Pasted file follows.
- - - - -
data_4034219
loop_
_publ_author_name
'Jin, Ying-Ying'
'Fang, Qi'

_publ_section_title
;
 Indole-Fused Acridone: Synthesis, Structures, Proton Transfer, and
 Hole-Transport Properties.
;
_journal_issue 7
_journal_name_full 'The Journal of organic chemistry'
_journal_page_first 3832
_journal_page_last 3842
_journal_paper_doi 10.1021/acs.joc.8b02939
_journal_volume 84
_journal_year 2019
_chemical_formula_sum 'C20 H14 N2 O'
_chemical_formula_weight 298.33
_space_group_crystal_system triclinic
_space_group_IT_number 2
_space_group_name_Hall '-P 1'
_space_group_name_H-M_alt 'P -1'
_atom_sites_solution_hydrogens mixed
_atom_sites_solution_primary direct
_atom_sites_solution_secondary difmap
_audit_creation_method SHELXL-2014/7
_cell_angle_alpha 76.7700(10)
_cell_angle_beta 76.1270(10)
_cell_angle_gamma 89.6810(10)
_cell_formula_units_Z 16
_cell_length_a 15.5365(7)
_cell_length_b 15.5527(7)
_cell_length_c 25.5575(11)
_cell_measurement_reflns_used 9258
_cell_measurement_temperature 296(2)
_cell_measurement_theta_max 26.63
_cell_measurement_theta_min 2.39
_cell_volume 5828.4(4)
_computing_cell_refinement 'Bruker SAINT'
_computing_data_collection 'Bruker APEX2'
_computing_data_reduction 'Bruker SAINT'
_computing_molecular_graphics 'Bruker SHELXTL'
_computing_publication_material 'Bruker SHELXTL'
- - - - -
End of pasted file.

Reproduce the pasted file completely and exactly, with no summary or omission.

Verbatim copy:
data_4034219
loop_
_publ_author_name
'Jin, Ying-Ying'
'Fang, Qi'

_publ_section_title
;
 Indole-Fused Acridone: Synthesis, Structures, Proton Transfer, and
 Hole-Transport Properties.
;
_journal_issue 7
_journal_name_full 'The Journal of organic chemistry'
_journal_page_first 3832
_journal_page_last 3842
_journal_paper_doi 10.1021/acs.joc.8b02939
_journal_volume 84
_journal_year 2019
_chemical_formula_sum 'C20 H14 N2 O'
_chemical_formula_weight 298.33
_space_group_crystal_system triclinic
_space_group_IT_number 2
_space_group_name_Hall '-P 1'
_space_group_name_H-M_alt 'P -1'
_atom_sites_solution_hydrogens mixed
_atom_sites_solution_primary direct
_atom_sites_solution_secondary difmap
_audit_creation_method SHELXL-2014/7
_cell_angle_alpha 76.7700(10)
_cell_angle_beta 76.1270(10)
_cell_angle_gamma 89.6810(10)
_cell_formula_units_Z 16
_cell_length_a 15.5365(7)
_cell_length_b 15.5527(7)
_cell_length_c 25.5575(11)
_cell_measurement_reflns_used 9258
_cell_measurement_temperature 296(2)
_cell_measurement_theta_max 26.63
_cell_measurement_theta_min 2.39
_cell_volume 5828.4(4)
_computing_cell_refinement 'Bruker SAINT'
_computing_data_collection 'Bruker APEX2'
_computing_data_reduction 'Bruker SAINT'
_computing_molecular_graphics 'Bruker SHELXTL'
_computing_publication_material 'Bruker SHELXTL'